‘Batkid Begins’ Reveals Boy Behind the Mask, Team Behind the Boy

Batkid Begins screening
Albert L. Ortega/Getty Images

Naturally before the screening of the documentary “Batkid Begins” at the Landmark Theatre on Wednesday, there was a little reenactment of the San Francisco production.

“Wahhh, wahhh, wahhh!”

That was ILM’s Mike Jutan “quacking” like his character, the Penguin, right before the screening of the documentary.

“We got to represent what local volunteerism means and what kind of amazing things can happen when people work together and social media is used for good,” he declared. “I feel like [the film] is a time capsule of what we did that day.”

The documentary, directed by Dana Nachman, documents the boy behind the mask and the team that enabled the historic wish that turned the City of San Francisco into Gotham City for a day. Batkid, aka 5-year-old leukemia survivor Miles Scott, hopped out of his Batmobile’s car seat to save the day on November 15, 2013.

Nachman used footage from local San Francisco television news stations, the Make-A-Wish foundation and the Scott family to retell the event.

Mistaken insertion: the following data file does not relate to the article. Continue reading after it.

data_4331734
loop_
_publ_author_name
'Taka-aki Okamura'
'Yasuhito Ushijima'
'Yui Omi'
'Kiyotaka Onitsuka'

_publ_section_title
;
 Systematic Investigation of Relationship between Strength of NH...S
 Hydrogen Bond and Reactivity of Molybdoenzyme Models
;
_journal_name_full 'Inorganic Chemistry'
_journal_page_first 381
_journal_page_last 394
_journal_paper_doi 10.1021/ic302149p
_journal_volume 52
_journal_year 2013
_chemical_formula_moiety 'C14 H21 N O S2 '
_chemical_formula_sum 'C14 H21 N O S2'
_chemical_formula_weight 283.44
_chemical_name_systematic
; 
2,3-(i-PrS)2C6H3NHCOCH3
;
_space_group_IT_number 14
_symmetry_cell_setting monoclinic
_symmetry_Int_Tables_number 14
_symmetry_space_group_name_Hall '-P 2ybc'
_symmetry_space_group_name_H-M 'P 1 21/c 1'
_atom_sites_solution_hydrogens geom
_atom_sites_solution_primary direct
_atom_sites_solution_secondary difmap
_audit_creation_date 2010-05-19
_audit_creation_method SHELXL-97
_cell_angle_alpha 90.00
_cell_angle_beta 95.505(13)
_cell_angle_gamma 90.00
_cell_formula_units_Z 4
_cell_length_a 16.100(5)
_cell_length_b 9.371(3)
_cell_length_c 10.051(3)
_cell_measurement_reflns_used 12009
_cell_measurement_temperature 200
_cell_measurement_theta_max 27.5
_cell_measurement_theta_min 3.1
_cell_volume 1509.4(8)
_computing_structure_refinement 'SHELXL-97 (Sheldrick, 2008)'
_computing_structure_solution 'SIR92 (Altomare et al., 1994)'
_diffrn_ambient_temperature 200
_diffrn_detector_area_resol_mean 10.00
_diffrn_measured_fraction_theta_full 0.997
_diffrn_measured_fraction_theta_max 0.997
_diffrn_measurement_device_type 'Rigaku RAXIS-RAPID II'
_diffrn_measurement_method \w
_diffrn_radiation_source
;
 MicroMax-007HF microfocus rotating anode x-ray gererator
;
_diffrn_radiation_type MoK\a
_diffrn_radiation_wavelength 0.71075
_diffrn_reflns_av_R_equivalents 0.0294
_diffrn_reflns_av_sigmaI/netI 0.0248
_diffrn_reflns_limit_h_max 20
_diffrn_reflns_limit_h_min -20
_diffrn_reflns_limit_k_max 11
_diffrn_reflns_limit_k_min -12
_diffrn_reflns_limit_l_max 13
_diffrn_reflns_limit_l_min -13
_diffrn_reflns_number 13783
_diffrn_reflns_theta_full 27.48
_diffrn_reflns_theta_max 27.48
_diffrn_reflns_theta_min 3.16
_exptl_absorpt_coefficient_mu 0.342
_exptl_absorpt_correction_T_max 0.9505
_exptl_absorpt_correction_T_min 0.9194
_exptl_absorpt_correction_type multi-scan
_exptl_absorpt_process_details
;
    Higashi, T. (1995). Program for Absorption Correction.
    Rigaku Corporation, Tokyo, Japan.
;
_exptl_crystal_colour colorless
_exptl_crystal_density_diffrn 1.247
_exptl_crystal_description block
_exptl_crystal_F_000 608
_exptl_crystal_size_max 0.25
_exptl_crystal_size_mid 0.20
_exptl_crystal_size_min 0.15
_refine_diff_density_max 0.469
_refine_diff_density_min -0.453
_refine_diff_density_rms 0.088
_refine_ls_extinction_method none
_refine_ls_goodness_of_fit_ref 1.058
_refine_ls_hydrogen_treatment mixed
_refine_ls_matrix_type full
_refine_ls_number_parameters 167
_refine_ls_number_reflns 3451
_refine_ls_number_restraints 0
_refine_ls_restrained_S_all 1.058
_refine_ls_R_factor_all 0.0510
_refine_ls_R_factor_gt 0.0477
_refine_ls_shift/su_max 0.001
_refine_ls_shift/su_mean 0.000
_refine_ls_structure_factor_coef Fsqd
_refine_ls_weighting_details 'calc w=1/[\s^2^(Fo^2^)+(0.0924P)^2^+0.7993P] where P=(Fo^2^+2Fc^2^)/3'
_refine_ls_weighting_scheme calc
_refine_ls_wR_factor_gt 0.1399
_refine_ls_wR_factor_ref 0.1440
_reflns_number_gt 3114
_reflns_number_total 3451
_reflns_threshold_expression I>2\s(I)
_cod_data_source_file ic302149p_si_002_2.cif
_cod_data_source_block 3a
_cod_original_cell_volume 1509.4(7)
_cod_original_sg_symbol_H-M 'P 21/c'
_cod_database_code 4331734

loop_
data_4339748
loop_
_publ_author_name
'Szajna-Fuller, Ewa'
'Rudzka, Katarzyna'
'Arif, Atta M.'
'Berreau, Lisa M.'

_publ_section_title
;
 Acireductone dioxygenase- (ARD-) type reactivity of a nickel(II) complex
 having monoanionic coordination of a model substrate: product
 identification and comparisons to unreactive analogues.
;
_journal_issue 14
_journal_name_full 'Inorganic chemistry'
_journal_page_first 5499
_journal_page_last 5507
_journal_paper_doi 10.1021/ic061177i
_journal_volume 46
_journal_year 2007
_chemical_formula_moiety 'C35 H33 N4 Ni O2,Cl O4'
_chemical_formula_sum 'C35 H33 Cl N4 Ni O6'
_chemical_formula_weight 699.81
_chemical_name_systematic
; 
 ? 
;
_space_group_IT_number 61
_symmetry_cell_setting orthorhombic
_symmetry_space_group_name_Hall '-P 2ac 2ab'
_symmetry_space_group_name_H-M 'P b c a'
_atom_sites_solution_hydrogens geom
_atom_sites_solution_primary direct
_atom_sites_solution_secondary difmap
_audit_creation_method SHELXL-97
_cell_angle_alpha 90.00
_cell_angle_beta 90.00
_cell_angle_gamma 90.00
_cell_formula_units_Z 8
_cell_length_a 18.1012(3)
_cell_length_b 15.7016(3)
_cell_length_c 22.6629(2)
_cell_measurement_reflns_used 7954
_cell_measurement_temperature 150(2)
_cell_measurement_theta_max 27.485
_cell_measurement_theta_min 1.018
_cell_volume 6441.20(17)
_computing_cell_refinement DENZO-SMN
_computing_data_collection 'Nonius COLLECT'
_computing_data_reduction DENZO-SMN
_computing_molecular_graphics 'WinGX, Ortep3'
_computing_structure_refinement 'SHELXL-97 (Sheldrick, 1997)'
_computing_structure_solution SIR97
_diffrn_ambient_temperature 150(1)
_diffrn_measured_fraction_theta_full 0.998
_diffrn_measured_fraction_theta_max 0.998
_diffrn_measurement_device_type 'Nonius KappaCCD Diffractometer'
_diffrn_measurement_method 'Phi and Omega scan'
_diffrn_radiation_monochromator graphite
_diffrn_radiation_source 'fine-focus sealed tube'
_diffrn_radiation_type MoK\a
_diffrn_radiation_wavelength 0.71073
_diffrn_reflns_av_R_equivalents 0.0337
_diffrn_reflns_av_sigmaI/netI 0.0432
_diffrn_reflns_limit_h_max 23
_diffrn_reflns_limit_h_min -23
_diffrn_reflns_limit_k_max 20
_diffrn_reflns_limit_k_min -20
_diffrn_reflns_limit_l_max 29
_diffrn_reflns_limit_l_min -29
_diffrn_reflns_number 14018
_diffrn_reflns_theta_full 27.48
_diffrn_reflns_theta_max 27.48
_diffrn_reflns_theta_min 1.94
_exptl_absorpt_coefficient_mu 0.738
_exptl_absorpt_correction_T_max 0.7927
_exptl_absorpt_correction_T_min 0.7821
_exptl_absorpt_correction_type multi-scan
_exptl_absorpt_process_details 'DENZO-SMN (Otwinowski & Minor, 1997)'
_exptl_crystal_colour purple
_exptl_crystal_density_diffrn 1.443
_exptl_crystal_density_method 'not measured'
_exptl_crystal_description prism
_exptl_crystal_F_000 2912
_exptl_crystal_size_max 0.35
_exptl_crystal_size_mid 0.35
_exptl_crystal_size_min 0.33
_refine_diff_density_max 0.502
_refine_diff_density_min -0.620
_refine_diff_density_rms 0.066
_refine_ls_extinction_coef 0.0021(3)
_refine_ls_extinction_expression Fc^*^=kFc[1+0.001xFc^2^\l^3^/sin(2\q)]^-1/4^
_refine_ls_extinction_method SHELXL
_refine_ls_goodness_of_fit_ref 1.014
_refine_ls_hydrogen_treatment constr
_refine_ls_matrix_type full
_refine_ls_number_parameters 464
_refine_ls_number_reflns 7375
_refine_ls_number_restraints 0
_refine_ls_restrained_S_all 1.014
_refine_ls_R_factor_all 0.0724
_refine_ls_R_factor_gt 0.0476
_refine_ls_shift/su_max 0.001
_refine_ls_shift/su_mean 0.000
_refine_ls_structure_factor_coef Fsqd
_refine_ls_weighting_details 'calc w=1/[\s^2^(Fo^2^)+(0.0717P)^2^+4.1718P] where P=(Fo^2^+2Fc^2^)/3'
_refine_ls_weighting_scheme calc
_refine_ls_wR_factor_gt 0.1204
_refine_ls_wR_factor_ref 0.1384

“I think the best scenes in the film, the family actually shot,” she said. “I’m really shocked and I’m so humbled by the fact that New Line and Warner Bros. loved it enough to want to take it on.”

His one wish — that was eventually seen around the world — was, “I want to be the real Batman.”

Eric “EJ” Johnston, who played the San Francisco Batman, shared the production team’s anxiety best in the film while planning the capers.

“Imagine that you are doing a production and the lead character doesn’t know he’s in it, has never gone to a rehearsal, and is five [years of age],” he expressed.

Holy Smokes!

To the rescue — in the film — was Greater Bay Area Make-A-Wish Director Patricia Wilson. She brainstormed the elaborate wish that had the most people involved in the history of the foundation.

“I couldn’t have imagined that this would happen ever in a million years, but it’s beautiful that it did because it created more awareness for Make-A-Wish.” She continued, “It created more awareness for all the children who need us and for people being involved in their community inspiring people so it’s a happy message.”

“Batkid Begins” hits select theaters on June 26. All proceeds of the filmmakers will benefit five San Francisco charities, including the Make-A-Wish Foundation.

(Pictured: Writer Kurt Kuenne, director Dana Nachman, Mike Jutan and Make-A-Wish’s Patricia Wilson at the Landmark)

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